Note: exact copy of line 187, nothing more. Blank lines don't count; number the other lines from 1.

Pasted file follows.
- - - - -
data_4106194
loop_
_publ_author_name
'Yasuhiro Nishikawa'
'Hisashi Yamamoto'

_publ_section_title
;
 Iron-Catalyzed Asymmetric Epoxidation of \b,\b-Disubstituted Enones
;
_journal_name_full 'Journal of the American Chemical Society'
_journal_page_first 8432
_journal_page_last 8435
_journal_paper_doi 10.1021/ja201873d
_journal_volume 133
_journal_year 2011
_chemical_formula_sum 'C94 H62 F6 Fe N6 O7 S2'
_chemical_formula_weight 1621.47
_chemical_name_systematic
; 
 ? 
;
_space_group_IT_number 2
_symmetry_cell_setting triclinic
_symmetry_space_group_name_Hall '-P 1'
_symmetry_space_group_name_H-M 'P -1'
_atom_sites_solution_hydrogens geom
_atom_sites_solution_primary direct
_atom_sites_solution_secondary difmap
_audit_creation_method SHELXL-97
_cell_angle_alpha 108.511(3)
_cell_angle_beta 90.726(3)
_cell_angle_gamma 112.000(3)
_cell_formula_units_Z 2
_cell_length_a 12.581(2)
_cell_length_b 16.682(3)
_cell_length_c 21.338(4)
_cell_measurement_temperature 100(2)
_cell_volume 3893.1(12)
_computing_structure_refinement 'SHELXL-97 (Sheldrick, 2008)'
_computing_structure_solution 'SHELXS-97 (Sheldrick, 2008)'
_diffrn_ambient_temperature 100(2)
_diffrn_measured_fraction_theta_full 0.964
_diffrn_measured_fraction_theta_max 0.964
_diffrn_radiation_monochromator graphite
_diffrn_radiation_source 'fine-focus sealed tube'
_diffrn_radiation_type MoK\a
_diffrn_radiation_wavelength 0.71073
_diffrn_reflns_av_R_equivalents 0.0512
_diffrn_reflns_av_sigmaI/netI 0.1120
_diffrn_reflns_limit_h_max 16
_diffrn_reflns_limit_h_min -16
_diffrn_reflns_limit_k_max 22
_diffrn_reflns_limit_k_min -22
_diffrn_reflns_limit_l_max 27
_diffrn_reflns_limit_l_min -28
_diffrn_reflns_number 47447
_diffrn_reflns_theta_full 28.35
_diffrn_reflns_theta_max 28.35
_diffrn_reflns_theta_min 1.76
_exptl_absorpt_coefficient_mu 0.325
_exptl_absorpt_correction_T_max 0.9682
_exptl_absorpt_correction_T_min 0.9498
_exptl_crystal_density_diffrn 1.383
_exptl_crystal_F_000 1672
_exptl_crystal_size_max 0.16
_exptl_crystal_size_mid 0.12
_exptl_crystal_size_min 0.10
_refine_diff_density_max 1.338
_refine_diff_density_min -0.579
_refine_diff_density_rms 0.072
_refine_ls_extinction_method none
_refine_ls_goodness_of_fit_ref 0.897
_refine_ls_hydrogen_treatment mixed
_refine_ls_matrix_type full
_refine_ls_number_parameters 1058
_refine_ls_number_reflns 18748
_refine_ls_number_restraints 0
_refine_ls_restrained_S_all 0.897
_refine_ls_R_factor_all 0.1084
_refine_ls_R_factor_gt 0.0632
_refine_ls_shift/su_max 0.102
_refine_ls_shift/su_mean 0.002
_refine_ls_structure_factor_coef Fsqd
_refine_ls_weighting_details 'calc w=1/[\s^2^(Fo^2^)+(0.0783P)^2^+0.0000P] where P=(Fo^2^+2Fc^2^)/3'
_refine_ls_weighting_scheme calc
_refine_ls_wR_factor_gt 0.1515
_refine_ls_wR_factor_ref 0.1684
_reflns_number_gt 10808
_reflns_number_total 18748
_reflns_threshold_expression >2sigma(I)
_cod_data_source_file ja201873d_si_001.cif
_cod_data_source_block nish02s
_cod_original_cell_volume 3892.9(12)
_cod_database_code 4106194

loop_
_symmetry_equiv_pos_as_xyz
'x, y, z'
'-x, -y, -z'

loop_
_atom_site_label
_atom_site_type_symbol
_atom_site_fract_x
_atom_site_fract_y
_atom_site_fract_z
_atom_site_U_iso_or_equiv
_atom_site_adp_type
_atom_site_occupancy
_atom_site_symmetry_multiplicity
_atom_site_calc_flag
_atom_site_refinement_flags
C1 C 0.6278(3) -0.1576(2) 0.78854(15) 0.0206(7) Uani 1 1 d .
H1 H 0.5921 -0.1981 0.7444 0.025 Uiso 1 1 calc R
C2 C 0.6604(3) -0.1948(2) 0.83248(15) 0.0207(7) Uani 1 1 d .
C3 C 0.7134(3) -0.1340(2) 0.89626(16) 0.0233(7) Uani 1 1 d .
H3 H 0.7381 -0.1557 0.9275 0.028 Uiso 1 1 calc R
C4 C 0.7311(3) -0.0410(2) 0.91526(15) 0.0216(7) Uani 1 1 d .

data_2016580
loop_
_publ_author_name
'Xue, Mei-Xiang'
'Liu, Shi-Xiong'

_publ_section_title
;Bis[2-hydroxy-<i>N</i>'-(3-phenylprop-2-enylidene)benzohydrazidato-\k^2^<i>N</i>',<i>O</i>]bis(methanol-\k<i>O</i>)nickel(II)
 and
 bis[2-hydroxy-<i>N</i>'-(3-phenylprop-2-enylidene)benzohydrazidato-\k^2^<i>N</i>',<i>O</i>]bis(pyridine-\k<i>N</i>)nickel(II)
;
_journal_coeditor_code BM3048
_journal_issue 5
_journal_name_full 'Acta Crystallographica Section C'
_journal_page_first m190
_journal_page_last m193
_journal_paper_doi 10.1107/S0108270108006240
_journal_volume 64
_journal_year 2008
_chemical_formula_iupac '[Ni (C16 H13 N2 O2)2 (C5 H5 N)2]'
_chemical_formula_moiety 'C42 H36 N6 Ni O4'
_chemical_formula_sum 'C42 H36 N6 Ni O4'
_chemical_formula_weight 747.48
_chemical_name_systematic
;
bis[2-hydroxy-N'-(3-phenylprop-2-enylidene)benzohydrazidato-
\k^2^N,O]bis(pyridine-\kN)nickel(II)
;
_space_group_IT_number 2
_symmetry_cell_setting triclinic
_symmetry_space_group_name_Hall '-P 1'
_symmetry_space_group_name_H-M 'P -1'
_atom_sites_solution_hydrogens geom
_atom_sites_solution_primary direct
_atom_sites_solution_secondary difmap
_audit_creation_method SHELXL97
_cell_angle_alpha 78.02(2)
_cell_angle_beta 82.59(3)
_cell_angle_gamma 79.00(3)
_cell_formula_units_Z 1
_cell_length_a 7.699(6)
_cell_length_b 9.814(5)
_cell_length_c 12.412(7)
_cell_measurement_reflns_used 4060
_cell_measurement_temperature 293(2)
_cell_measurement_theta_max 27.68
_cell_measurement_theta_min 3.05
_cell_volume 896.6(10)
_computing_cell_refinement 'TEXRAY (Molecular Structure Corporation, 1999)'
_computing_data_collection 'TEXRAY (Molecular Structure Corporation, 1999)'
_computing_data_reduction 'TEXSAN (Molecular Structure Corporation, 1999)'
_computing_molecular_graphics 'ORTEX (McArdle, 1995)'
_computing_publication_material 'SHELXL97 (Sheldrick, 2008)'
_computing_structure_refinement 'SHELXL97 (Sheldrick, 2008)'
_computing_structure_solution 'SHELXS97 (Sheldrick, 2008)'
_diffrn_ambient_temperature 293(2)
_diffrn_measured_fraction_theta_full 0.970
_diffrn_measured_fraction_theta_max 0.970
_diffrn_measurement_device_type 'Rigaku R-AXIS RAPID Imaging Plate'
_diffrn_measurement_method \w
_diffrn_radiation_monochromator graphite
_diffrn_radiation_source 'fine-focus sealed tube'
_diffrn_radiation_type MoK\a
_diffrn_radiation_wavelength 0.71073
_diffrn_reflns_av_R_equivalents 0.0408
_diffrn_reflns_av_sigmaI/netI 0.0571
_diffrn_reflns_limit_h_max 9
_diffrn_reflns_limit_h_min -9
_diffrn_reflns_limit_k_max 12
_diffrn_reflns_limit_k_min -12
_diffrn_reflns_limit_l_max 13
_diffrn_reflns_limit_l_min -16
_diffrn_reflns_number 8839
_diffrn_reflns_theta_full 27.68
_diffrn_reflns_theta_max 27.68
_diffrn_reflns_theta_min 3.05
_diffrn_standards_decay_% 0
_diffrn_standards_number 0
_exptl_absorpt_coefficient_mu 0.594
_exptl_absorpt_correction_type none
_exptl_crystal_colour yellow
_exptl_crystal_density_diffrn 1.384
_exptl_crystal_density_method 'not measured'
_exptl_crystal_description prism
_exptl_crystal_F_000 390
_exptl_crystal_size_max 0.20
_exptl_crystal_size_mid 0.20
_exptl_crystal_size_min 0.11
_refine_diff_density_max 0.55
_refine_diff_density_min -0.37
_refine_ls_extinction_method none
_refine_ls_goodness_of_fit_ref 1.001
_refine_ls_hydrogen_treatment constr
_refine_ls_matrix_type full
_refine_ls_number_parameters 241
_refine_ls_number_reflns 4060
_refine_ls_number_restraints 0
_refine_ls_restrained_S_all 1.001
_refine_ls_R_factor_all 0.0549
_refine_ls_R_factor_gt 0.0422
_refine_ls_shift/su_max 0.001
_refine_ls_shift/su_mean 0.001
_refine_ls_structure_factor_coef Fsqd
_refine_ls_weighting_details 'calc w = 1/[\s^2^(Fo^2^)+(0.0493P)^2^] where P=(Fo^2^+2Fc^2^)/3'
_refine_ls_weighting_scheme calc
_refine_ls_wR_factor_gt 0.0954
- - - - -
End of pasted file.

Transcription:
_diffrn_reflns_limit_l_min -16